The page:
This is a Private Member’s Bill currently progressing through Parliament which intends to amend the Landlord and Tenant Act 1985 (LTA 1985) to extend and expand an existing implied term.
This will have the effect of imposing on most residential landlords an obligation to maintain let property as fit for human habitation, and to give tenants a corresponding right of action, with specific performance as a statutorily mandated remedy.
Who is supporting it?
The bill was introduced by Labour MP Karen Buck and was supported by her party, Shelter and the Residential Landlords Association. Government support unexpectedly came on 14 January 2018. Its passage into law, and unamended, is not certain. It was successfully given a second reading in the House of Commons on 19 January 2018 and will be scrutinised by a Commons committee at a date yet to be announced.
How does it do it?
It amends ss8-10 LTA 1985. The existing provisions contain an implied term that a house is fit for human habitation and will be kept as such, but only applies to tenancies with annual rents at commencement of £52 (or £80 in London). Such rent limits have not been revised since 1957 and so this implied term has fallen out of use.
The new s8 introduces an implied covenant to ensure the let dwelling is fit for human habitation at the time of grant and is kept in this condition throughout the tenancy. Specific performance is provided as a remedy by the new statute, notwithstanding any rule of equity. There are limited exemptions from the duty, including where such unfitness arises from a natural disaster or the tenant’s failure to use the dwelling in a tenant-like manner.
The new s8A defines which tenancies this duty applies to, namely tenancies granted or renewed after this bill has been brought into force, which are mainly for human habitation and are either (i) for a term of less than 7 years or (ii) a secure, assured or introductory tenancy for a fixed term of 7 years or more. The new implied term will also apply to existing periodic or secure tenancies after a period of 12 months after the new s8 comes into force, allowing landlords time to ensure their existing let housing stock is fit for human habitation.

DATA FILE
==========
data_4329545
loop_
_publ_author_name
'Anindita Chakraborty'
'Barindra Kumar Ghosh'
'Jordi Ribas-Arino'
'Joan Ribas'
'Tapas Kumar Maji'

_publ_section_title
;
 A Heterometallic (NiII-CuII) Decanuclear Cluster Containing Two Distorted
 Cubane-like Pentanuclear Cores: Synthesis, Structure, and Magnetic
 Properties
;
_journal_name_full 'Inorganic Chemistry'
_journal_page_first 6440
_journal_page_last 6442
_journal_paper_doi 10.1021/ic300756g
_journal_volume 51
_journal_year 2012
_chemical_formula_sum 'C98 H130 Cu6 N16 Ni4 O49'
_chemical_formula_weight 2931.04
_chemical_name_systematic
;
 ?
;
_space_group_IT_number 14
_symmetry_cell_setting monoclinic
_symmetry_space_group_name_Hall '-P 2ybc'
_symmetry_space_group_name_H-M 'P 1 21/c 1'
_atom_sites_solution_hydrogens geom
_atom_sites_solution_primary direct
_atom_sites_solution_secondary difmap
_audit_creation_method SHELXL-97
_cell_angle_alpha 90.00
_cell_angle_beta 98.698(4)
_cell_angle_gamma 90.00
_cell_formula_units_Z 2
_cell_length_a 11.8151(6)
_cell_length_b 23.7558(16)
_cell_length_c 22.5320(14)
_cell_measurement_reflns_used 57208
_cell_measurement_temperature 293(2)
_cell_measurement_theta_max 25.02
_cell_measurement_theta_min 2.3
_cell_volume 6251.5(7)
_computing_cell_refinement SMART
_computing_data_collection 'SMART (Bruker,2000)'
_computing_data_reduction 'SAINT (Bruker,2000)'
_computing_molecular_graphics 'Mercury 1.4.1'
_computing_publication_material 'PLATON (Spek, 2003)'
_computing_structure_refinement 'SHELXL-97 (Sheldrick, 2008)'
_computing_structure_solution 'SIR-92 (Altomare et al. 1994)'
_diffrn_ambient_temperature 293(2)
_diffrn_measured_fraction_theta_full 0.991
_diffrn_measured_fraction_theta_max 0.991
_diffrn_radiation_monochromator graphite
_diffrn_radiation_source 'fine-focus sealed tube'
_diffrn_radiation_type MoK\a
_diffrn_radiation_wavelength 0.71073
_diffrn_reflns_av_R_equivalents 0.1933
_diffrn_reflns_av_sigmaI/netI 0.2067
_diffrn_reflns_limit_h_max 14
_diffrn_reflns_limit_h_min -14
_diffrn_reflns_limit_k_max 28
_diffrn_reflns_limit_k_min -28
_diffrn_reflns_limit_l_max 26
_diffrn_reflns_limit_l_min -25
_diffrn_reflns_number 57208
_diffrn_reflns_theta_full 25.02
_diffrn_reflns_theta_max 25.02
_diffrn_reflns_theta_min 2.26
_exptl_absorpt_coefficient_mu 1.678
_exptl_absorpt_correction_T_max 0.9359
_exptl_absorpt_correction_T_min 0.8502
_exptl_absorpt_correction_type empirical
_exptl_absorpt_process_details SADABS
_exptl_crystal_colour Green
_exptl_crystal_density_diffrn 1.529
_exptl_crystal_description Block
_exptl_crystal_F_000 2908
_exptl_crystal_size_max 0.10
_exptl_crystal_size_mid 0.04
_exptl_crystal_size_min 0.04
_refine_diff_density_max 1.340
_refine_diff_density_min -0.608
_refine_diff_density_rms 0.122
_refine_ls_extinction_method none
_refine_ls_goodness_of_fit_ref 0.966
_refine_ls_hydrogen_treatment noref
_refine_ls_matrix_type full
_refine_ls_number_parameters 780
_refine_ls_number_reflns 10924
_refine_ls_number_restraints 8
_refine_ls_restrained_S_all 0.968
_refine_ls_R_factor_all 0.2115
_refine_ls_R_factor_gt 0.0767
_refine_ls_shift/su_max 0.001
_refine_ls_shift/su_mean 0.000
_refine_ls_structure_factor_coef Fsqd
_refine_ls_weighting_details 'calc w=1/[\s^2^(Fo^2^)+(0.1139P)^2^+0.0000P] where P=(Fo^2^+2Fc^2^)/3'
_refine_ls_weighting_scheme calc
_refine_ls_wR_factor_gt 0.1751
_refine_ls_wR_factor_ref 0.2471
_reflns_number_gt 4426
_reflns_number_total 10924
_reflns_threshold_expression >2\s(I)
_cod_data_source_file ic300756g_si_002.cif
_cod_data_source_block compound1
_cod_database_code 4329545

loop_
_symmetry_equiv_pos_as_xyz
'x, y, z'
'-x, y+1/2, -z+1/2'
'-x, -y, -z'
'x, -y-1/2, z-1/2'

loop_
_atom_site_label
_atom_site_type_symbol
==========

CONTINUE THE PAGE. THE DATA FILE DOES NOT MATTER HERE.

The Bill would also amend the list of factors to be considered in assessing whether a dwelling is reasonably suitable for habitation to include any prescribed hazard under the Housing Act 2004. This is particularly significant because, if the bill is passed into law in its current form, this may represent a sea-change in approach to disrepair liability for residential landlords. The focus of the current s11 is on questions of whether disrepair forms part of the structure of a building, with chartered surveyors providing expert opinion. The new s8 will focus much more on questions of habitability and hazard, where environmental health expertise may be of greater relevance. Existing case-law under s8 provides that the landlord’s duty is limited to premises that can be made fit at reasonable expense (Buswell v Goodwin  1 WLR 92, CA) but it remains to
Where will it apply?
The Bill applies to the law of England and Wales, but would only affect tenancies in England. This is because similar provisions are already in place in Wales through the Renting Homes (Wales) Act 2016. Complementary provisions exist in Scotland and Northern Ireland.
Why is this bill going ahead now?
The Grenfell Tower fire has refocused attention on housing standards in the social housing sector and across the wider rental market. Particular lacunae identified include the patchwork nature of enforceable rights on the part of tenants and the inapplicability of the HHSRS enforcement system to local authorities. When giving support for this bill, the government has cited its commitment to public safety and protection of tenants from a minority of landlords who let unsafe and substandard accommodation.
For further information or any questions, please contact Mark Foxcroft on 020 7065 1861 or firstname.lastname@example.org